You made it past the first hurdle and gained an interview with a Harvard Business School admissions officer. Tomorrow (Dec. 12) at exactly noon EST, you’ll find out whether you passed the interview test. Or whether you will be among the 40% to 50% of the interviewed round one candidates who will be dinged or moved to the dreaded wait list which still preserves some hope of an admit.
If you get rejected today, at least you can say you weren’t among the nearly 3,000 applicants in round one who didn’t even get an interview. And as good as most of those dinged candidates were, if there’s any solace in receiving bad news now it’s that you just missed getting in by the skin of your teeth.
If you’re like most dinged candidates, you are probably perplexed by the turn down. Often times, prospective students who have great stats and careers are turned down for subtle and not easily understood reasons. Last year, for example, several dinged candidates boasted GMAT scores as high as 780 or GPAs as high as 4.0 from the very best Ivy League schools. They worked for Fortune 100 companies and major global consulting firms, investment banks, and startups. We’re talking Goldman Sachs, Google, Procter & Gamble, and McKinsey, Bain or BCG.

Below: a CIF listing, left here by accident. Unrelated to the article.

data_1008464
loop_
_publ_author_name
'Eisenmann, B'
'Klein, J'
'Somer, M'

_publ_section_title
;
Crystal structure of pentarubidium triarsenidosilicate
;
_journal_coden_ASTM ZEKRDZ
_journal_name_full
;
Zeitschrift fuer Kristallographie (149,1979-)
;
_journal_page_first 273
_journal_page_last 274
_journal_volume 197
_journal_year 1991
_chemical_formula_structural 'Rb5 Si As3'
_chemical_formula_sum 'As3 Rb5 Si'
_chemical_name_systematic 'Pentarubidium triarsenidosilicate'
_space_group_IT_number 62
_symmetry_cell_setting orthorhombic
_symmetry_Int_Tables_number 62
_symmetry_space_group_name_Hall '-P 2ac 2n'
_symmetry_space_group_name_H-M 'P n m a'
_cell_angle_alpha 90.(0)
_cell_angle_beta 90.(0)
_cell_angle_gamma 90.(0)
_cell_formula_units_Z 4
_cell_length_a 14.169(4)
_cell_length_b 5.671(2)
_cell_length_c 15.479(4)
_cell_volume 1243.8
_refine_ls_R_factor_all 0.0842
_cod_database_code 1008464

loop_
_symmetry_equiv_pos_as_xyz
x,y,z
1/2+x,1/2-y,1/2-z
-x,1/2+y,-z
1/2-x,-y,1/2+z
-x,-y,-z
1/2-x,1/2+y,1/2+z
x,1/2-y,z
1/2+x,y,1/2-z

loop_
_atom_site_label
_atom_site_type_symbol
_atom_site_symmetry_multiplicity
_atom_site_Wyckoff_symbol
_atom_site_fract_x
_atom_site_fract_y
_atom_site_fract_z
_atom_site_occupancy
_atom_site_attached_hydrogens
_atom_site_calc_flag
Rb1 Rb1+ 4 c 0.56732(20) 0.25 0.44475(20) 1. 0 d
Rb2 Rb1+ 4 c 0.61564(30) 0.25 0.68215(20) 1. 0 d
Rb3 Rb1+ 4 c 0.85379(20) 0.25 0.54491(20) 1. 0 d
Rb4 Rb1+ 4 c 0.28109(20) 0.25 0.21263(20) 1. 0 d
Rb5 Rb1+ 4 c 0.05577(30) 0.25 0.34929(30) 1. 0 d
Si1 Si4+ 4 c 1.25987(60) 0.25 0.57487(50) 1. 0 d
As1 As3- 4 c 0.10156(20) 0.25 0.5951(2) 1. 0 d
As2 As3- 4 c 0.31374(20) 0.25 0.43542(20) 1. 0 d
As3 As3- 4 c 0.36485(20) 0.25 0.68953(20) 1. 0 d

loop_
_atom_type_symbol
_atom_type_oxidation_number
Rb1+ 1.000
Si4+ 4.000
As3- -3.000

So, as we have in the past, we’ve asked Sandy Kreisberg, founder of HBSGuru.com, a leading MBA admissions consultant and an astute reader of all HBS tea leaves, to take a look at the profiles of “released” applicants and explain why they didn’t make the first cut.
If you would like Sandy to explain your HBS ding, just post below in the comment section your profile, your GPA, GMAT, company information, and any other facts you think made your application different. The more detail you provide, including what you wrote in your essay to HBS, the easier it will be for Sandy to determine why HBS turned you down.
To give you an idea of how this plays out, here is our of round one ding report from October’s round of turndowns: Rejected By Harvard Business School? You’ve Got To Be Kidding!